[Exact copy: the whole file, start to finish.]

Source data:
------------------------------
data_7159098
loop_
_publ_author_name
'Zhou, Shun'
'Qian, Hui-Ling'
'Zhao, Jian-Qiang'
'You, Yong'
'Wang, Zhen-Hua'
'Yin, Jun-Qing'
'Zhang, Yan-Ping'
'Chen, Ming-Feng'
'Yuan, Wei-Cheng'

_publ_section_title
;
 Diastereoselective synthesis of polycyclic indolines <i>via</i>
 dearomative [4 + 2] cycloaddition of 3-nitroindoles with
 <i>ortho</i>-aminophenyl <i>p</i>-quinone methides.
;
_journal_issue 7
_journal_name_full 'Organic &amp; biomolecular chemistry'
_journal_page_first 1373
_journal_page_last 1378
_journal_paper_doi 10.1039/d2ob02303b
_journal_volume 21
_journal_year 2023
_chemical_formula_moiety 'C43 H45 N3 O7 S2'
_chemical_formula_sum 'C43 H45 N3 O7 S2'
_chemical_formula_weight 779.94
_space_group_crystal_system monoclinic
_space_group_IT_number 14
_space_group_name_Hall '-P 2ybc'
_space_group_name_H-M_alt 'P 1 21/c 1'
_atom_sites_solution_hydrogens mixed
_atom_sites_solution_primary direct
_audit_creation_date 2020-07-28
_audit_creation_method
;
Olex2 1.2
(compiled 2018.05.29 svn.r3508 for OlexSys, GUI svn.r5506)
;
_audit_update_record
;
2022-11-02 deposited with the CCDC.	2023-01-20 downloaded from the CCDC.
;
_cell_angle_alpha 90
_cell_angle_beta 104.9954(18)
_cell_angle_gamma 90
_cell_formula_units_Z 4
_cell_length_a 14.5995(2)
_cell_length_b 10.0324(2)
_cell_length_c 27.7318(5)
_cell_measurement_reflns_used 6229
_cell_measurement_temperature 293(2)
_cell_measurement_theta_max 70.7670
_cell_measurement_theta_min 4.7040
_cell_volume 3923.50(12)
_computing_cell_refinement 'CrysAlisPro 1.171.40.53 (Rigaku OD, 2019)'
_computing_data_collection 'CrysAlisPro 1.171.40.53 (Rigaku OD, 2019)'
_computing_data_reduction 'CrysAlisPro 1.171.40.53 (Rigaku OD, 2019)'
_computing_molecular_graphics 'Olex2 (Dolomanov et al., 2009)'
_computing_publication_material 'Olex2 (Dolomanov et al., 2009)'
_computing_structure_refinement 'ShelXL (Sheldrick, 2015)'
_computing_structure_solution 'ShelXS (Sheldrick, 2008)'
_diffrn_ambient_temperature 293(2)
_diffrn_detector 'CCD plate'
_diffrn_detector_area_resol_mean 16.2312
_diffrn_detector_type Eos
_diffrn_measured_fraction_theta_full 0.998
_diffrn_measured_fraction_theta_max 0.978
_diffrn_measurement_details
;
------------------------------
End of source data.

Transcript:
data_7159098
loop_
_publ_author_name
'Zhou, Shun'
'Qian, Hui-Ling'
'Zhao, Jian-Qiang'
'You, Yong'
'Wang, Zhen-Hua'
'Yin, Jun-Qing'
'Zhang, Yan-Ping'
'Chen, Ming-Feng'
'Yuan, Wei-Cheng'

_publ_section_title
;
 Diastereoselective synthesis of polycyclic indolines <i>via</i>
 dearomative [4 + 2] cycloaddition of 3-nitroindoles with
 <i>ortho</i>-aminophenyl <i>p</i>-quinone methides.
;
_journal_issue 7
_journal_name_full 'Organic &amp; biomolecular chemistry'
_journal_page_first 1373
_journal_page_last 1378
_journal_paper_doi 10.1039/d2ob02303b
_journal_volume 21
_journal_year 2023
_chemical_formula_moiety 'C43 H45 N3 O7 S2'
_chemical_formula_sum 'C43 H45 N3 O7 S2'
_chemical_formula_weight 779.94
_space_group_crystal_system monoclinic
_space_group_IT_number 14
_space_group_name_Hall '-P 2ybc'
_space_group_name_H-M_alt 'P 1 21/c 1'
_atom_sites_solution_hydrogens mixed
_atom_sites_solution_primary direct
_audit_creation_date 2020-07-28
_audit_creation_method
;
Olex2 1.2
(compiled 2018.05.29 svn.r3508 for OlexSys, GUI svn.r5506)
;
_audit_update_record
;
2022-11-02 deposited with the CCDC.	2023-01-20 downloaded from the CCDC.
;
_cell_angle_alpha 90
_cell_angle_beta 104.9954(18)
_cell_angle_gamma 90
_cell_formula_units_Z 4
_cell_length_a 14.5995(2)
_cell_length_b 10.0324(2)
_cell_length_c 27.7318(5)
_cell_measurement_reflns_used 6229
_cell_measurement_temperature 293(2)
_cell_measurement_theta_max 70.7670
_cell_measurement_theta_min 4.7040
_cell_volume 3923.50(12)
_computing_cell_refinement 'CrysAlisPro 1.171.40.53 (Rigaku OD, 2019)'
_computing_data_collection 'CrysAlisPro 1.171.40.53 (Rigaku OD, 2019)'
_computing_data_reduction 'CrysAlisPro 1.171.40.53 (Rigaku OD, 2019)'
_computing_molecular_graphics 'Olex2 (Dolomanov et al., 2009)'
_computing_publication_material 'Olex2 (Dolomanov et al., 2009)'
_computing_structure_refinement 'ShelXL (Sheldrick, 2015)'
_computing_structure_solution 'ShelXS (Sheldrick, 2008)'
_diffrn_ambient_temperature 293(2)
_diffrn_detector 'CCD plate'
_diffrn_detector_area_resol_mean 16.2312
_diffrn_detector_type Eos
_diffrn_measured_fraction_theta_full 0.998
_diffrn_measured_fraction_theta_max 0.978
_diffrn_measurement_details
;